Weekly Drought Map

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The Dry Garden: Watering native plants in summer, or not

WHILE most Southern Californian gardens require more water in summer, native gardens need less. In fact, they take so much less that if you haven’t watered a native plant to death, then you probably haven’t tried native gardening. It’s a rite of passage, closely followed by the second rite of withholding all summer water — and killing the plant that way.

This is not to suggest that native plants are hard to grow. They’re just easy to kill. The key to reaping their beauty and benefits without watering them to death is understanding summer dormancy.

For the rest of the story in this week’s Los Angeles Times column The Dry Garden, click here.

Mixed message to mining: Clean up, says Obama Cabinet. Mess up, says Bush-era Supreme Court

IT’S AS SCREWY as it sounds.

On Monday, in a 6-3 vote, the US Supreme Court upheld the legality of dumping gold mine waste into Lower Slate Lake in Alaska’s Tongass National Forest instead of disposing of it in a special tailings pond. The next day, the Agriculture Secretary announced nearly $20m dollars of federal stimulus funds to be spent on mine waste clean-ups, including $2.8m to Alaska. Meanwhile, the Clean Water Act in any of its various guises does not apply to the Alaskan lake about to receive 4.5 million tons of highly contaminated mine tailings.

First to the Supreme Court decision:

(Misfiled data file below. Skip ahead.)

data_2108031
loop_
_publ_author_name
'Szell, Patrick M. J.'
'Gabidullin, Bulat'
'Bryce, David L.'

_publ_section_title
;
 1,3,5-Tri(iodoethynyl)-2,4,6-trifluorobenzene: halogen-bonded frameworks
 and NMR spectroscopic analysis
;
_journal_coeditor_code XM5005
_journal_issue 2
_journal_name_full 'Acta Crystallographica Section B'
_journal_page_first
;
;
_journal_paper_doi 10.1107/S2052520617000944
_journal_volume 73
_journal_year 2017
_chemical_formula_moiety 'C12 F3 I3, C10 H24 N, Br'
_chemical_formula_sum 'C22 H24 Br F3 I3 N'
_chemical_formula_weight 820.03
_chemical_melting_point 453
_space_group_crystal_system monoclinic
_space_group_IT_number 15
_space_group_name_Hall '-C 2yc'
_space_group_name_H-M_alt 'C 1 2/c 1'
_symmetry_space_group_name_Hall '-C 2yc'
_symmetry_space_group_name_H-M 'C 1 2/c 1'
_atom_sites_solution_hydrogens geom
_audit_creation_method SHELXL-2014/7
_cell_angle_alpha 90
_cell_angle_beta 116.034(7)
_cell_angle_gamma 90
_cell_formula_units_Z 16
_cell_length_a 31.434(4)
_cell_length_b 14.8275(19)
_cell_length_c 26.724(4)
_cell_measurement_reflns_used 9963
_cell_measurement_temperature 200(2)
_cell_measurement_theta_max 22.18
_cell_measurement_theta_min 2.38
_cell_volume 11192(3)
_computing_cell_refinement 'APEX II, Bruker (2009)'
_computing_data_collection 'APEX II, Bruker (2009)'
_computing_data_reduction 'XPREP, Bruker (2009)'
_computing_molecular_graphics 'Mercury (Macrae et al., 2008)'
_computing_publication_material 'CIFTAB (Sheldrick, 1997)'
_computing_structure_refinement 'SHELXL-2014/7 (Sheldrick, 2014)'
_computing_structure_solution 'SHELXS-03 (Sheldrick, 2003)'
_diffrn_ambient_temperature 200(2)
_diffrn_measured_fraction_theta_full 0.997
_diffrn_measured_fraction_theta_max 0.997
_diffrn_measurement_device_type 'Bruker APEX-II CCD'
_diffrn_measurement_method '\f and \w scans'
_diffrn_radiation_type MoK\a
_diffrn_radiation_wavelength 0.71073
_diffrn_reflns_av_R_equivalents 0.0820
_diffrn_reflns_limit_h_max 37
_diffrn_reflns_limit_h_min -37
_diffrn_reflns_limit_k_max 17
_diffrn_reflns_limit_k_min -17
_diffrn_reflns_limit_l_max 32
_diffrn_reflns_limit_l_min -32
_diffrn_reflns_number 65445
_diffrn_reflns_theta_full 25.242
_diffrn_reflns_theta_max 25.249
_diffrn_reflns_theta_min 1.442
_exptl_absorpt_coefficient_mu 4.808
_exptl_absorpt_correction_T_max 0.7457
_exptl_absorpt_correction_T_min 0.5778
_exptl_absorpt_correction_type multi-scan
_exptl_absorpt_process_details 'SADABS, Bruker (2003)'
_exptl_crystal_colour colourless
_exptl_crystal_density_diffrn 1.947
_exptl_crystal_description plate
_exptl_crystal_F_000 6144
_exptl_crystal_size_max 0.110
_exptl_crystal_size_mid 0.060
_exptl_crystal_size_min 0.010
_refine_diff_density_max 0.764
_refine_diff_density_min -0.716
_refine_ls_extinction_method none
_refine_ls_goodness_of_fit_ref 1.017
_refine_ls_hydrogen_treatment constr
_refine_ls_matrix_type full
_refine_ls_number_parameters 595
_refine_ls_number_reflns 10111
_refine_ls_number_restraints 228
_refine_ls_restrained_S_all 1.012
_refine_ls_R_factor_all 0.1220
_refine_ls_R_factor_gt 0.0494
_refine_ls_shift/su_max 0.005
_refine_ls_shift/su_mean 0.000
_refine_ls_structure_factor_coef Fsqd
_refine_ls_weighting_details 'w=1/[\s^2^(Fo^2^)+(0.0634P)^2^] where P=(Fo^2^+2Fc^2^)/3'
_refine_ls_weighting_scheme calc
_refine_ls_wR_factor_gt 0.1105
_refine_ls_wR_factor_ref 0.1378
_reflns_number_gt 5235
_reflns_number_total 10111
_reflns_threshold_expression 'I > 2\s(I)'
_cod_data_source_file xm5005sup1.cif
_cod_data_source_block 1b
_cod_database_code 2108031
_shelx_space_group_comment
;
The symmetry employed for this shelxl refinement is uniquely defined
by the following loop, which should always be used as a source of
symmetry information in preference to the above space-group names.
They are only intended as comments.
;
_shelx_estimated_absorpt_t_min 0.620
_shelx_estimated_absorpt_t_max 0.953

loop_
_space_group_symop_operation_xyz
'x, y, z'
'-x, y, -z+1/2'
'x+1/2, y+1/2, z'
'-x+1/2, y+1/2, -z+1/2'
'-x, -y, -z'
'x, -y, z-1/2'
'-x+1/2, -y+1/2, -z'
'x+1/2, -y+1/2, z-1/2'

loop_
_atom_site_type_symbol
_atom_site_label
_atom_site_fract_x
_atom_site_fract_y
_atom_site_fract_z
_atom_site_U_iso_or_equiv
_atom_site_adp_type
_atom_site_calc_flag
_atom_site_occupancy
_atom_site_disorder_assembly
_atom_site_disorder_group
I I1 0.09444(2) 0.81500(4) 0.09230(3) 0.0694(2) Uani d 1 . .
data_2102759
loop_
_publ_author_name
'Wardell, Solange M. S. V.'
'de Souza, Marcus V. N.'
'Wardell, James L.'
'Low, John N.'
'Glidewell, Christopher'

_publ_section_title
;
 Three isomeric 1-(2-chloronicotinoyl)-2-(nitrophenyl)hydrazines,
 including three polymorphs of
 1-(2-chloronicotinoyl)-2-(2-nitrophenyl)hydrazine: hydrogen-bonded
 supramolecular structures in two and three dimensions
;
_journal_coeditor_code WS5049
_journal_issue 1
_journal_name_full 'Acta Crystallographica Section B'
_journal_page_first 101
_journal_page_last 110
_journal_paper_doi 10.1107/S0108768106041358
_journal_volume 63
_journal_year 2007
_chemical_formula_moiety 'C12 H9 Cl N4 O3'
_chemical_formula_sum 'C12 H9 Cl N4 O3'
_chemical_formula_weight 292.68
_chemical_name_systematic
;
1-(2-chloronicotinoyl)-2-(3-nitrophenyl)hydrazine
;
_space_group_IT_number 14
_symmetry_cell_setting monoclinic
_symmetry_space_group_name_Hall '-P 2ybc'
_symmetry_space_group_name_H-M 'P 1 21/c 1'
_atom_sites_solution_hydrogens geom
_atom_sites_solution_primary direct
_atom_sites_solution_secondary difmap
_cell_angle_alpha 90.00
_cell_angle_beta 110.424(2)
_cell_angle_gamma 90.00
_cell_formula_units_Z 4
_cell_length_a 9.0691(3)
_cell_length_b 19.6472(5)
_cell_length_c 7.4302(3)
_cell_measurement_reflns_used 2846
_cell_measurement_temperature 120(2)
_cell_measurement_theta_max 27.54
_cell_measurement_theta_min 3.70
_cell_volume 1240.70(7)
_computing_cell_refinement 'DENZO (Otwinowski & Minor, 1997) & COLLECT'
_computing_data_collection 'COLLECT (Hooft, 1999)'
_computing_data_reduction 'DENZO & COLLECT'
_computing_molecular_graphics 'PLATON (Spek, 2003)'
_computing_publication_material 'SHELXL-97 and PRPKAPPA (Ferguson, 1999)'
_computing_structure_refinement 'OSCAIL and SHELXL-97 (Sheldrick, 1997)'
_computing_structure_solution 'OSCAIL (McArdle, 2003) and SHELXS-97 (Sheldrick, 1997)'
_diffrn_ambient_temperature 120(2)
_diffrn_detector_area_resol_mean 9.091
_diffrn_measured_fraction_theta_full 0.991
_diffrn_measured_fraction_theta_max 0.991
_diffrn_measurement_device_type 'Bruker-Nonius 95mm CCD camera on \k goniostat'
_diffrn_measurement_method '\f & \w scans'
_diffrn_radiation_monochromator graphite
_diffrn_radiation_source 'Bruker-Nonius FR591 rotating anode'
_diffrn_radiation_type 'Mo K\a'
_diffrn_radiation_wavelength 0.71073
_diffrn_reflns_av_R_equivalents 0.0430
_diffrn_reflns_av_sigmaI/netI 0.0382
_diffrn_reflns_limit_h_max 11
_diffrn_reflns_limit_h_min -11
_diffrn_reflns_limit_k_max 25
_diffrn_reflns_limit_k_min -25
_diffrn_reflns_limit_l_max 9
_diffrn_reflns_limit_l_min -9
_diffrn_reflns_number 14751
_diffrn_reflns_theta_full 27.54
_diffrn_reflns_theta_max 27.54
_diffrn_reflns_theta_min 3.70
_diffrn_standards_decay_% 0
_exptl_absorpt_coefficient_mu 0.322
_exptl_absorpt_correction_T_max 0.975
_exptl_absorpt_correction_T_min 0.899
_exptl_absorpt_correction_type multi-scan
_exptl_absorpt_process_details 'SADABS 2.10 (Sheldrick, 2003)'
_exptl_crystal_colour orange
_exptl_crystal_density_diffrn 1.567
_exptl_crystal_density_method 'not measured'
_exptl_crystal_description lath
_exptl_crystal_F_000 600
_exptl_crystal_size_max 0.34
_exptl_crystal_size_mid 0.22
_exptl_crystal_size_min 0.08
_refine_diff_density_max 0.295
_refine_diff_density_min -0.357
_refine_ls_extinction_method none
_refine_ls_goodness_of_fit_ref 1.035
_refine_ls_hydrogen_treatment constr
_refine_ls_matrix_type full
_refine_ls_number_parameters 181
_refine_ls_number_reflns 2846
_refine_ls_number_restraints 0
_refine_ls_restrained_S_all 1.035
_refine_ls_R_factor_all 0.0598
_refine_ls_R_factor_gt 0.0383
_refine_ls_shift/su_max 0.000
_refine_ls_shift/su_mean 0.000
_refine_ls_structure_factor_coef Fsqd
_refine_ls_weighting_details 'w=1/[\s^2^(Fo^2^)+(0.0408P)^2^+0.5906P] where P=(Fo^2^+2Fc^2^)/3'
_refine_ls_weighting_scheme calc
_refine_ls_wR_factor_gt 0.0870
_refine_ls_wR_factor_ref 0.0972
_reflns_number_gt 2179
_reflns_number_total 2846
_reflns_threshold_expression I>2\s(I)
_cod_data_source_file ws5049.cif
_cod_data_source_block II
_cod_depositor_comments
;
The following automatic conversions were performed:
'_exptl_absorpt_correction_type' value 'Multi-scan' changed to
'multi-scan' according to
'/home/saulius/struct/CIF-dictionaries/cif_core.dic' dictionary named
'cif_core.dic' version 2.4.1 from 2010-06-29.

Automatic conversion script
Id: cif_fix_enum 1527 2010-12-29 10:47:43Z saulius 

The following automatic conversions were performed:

“The ruling clears the way for as much as 4.5 million tons of mine tailings — waste left after metals are extracted from the ore — to be dumped into the lake,” reported the  Associated Press.

Not all of the justices were behind it. AP reported

Tahoe revealed

A submerged tree seen from the submersible in the depths of Fallen Leaf Lake is possible evidence of ancient drought that lowered the lake level for centuries. Photo: Reno Gazette-Journal

“RICHARD Schweickert slipped into a world of brilliant blue,” begins a fascinating story in today’s Reno Gazette-Journal recounting a trip by a miniature submarine through the depths of Lake Tahoe.

From the story:

“It reminds me of a helicopter under water,” Schweickert said of the vehicle that offered him a fish-eye view of a major earthquake fault off Tahoe’s north shore.

The two-person submersible, captained by Scott Cassell of the nonprofit Undersea Voyager Project, made more than 40 dives in Tahoe and nearby Fallen Leaf Lake in May. Crews examined earthquake faults, ancient submerged trees and invading species …

For the whole text, click here.

Fresno city ranked sustainability leader as county seeks disaster status

AS California Sens. Dianne Feinstein and Barbara Boxer joined Gov. Arnold Schwarzenegger in calling on the Obama administration to issue a federal disaster declaration for Fresno County today, AP / SF Chronicle, the City of Fresno received top ranking in the “sustainability index” of an UC Davis report “Achieving Sustainability in California’s Central Valley.”

From the UC Davis press release: The population of California’s Central Valley is expected to balloon from 7 million to 12 million people in the next 30 years, making it the fastest growing region anywhere in the U.S. or Mexico. Can the valley’s communities be that big and green as well? 

“I am actually pretty pessimistic about the possibility,” said associate professor Mark Lubell, the lead author of a new UC Davis review of 100 Central Valley cities’ growth policies.

This post has been updated.

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